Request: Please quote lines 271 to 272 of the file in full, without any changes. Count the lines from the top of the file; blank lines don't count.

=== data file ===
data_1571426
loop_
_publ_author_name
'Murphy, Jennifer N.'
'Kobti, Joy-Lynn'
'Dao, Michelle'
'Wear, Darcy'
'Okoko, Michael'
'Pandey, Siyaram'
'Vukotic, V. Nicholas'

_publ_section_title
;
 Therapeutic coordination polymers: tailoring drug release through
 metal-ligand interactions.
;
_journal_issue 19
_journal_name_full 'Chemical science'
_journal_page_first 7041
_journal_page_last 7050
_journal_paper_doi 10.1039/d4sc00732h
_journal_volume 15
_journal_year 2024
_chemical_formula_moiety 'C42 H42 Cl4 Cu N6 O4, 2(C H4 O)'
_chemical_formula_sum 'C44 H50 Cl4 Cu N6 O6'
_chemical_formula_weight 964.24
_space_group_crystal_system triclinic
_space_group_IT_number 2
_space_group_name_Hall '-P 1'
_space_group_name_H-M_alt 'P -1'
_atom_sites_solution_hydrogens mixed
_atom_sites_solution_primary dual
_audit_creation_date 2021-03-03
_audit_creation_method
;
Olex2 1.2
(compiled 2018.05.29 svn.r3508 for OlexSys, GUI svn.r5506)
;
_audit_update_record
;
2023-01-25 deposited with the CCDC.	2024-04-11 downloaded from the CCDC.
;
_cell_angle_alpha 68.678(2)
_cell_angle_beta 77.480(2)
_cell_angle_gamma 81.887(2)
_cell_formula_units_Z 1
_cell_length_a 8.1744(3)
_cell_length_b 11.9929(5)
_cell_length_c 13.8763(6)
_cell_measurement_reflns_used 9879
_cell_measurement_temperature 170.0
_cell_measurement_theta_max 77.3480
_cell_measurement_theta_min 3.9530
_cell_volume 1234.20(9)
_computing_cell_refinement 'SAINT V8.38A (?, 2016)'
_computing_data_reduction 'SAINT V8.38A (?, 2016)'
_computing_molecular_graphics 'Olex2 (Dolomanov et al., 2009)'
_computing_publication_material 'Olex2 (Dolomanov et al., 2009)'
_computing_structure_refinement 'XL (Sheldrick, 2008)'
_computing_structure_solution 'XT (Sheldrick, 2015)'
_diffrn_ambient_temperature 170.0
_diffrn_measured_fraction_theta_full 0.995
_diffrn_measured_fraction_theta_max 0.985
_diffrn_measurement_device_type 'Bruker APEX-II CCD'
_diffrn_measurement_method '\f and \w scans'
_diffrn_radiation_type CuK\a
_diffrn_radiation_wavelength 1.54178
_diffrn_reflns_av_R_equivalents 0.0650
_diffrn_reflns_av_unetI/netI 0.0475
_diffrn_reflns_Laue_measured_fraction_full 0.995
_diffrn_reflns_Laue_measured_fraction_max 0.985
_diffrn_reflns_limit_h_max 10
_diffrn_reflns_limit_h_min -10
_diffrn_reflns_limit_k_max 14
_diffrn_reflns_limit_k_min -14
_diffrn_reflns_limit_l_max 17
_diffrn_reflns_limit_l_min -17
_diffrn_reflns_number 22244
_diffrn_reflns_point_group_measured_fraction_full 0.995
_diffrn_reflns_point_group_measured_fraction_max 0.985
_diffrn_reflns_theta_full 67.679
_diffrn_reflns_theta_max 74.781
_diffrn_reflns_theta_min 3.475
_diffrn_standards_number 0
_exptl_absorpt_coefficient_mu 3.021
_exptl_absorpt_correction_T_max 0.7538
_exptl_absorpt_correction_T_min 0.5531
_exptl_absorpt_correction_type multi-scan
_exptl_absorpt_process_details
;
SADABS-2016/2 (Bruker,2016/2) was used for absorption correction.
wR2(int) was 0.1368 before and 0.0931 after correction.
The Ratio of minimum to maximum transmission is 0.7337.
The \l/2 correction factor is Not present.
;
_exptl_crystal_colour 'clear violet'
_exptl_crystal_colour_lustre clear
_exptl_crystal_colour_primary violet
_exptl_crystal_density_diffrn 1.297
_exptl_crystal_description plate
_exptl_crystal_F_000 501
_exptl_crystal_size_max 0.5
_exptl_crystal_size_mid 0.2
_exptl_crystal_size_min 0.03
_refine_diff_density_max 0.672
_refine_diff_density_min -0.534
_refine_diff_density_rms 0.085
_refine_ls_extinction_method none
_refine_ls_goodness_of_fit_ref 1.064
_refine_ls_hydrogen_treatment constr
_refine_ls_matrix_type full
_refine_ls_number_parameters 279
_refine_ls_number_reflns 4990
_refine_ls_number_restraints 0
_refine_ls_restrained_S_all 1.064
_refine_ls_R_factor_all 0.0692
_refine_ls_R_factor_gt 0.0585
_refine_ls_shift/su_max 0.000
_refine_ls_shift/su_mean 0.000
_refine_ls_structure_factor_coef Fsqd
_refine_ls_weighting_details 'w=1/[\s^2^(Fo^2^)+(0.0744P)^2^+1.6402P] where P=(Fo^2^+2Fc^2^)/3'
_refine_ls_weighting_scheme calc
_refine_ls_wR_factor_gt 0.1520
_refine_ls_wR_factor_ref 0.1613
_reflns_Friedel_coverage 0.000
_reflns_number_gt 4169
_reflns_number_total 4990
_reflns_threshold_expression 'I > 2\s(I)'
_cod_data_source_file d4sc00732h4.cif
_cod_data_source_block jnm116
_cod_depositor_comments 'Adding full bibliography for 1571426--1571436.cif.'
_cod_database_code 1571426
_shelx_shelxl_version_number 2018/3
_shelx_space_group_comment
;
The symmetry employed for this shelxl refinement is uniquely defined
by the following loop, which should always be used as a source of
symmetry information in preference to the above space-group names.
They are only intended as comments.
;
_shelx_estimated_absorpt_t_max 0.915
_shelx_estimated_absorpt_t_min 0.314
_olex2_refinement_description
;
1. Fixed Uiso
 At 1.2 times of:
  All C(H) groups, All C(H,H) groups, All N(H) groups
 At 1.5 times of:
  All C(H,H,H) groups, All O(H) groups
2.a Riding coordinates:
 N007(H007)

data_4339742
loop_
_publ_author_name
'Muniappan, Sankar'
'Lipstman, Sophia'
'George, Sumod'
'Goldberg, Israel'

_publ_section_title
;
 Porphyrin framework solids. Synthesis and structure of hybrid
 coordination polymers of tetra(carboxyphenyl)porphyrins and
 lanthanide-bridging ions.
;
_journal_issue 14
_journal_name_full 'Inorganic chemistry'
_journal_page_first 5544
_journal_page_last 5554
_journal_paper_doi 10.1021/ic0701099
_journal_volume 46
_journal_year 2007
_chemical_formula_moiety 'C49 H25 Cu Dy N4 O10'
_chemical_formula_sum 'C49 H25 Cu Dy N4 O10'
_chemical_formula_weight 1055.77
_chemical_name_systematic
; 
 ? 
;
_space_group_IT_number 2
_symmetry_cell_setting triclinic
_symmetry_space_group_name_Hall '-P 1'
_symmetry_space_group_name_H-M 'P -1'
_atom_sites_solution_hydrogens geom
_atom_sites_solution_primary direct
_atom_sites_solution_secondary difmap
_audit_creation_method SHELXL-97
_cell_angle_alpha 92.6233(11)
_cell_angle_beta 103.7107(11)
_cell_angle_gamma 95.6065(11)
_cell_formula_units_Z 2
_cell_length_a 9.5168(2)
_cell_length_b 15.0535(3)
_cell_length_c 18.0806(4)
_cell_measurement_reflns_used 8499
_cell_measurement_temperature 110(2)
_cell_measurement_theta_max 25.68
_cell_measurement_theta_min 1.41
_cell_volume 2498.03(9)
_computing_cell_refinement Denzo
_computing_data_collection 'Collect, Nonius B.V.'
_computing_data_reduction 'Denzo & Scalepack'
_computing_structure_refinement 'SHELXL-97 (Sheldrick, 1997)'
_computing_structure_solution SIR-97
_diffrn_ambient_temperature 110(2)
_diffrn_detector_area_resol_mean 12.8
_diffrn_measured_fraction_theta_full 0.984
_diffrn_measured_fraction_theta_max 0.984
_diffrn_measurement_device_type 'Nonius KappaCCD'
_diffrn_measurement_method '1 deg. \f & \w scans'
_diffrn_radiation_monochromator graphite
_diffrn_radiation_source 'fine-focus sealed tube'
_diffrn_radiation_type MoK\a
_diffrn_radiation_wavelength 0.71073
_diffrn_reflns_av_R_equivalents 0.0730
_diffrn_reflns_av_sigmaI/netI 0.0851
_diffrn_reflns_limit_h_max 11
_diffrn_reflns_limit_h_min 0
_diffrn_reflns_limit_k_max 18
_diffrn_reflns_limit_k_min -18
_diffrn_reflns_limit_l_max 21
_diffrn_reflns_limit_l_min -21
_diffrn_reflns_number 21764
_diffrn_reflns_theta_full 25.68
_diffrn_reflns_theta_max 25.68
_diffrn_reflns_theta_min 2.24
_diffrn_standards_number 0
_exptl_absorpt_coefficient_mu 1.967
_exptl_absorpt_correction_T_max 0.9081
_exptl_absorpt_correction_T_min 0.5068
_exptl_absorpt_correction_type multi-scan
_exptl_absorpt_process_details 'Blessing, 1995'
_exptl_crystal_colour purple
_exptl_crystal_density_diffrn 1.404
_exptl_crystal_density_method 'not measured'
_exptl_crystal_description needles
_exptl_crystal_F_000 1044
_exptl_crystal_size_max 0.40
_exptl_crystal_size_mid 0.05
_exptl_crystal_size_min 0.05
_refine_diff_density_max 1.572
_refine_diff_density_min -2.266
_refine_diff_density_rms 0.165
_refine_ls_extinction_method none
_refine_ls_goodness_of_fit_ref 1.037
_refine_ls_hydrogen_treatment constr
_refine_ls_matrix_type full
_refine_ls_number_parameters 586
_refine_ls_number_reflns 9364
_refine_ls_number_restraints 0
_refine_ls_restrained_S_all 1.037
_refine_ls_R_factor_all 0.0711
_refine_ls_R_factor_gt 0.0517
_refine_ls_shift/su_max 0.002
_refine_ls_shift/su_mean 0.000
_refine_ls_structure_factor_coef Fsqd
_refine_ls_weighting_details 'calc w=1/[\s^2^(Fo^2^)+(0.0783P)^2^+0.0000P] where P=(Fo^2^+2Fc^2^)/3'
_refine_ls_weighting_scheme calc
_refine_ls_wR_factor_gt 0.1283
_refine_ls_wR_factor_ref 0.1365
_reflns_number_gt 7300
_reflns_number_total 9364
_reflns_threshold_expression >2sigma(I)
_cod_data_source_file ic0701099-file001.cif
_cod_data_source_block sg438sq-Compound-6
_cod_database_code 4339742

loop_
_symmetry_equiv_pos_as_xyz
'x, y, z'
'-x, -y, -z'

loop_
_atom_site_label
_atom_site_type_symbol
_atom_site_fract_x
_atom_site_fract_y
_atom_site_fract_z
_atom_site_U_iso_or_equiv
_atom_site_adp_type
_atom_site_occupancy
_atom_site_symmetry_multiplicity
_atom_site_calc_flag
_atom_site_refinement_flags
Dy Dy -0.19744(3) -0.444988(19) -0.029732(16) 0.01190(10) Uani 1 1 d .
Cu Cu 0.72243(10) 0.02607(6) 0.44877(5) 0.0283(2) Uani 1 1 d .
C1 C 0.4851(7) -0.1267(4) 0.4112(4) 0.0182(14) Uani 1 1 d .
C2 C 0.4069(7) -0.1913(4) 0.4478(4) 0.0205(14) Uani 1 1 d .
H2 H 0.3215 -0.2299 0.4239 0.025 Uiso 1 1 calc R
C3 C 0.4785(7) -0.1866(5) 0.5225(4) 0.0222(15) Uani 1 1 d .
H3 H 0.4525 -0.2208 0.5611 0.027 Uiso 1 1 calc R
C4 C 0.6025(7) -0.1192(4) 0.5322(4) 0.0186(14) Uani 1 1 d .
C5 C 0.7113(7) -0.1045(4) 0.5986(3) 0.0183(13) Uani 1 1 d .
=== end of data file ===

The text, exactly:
_atom_site_type_symbol
_atom_site_fract_x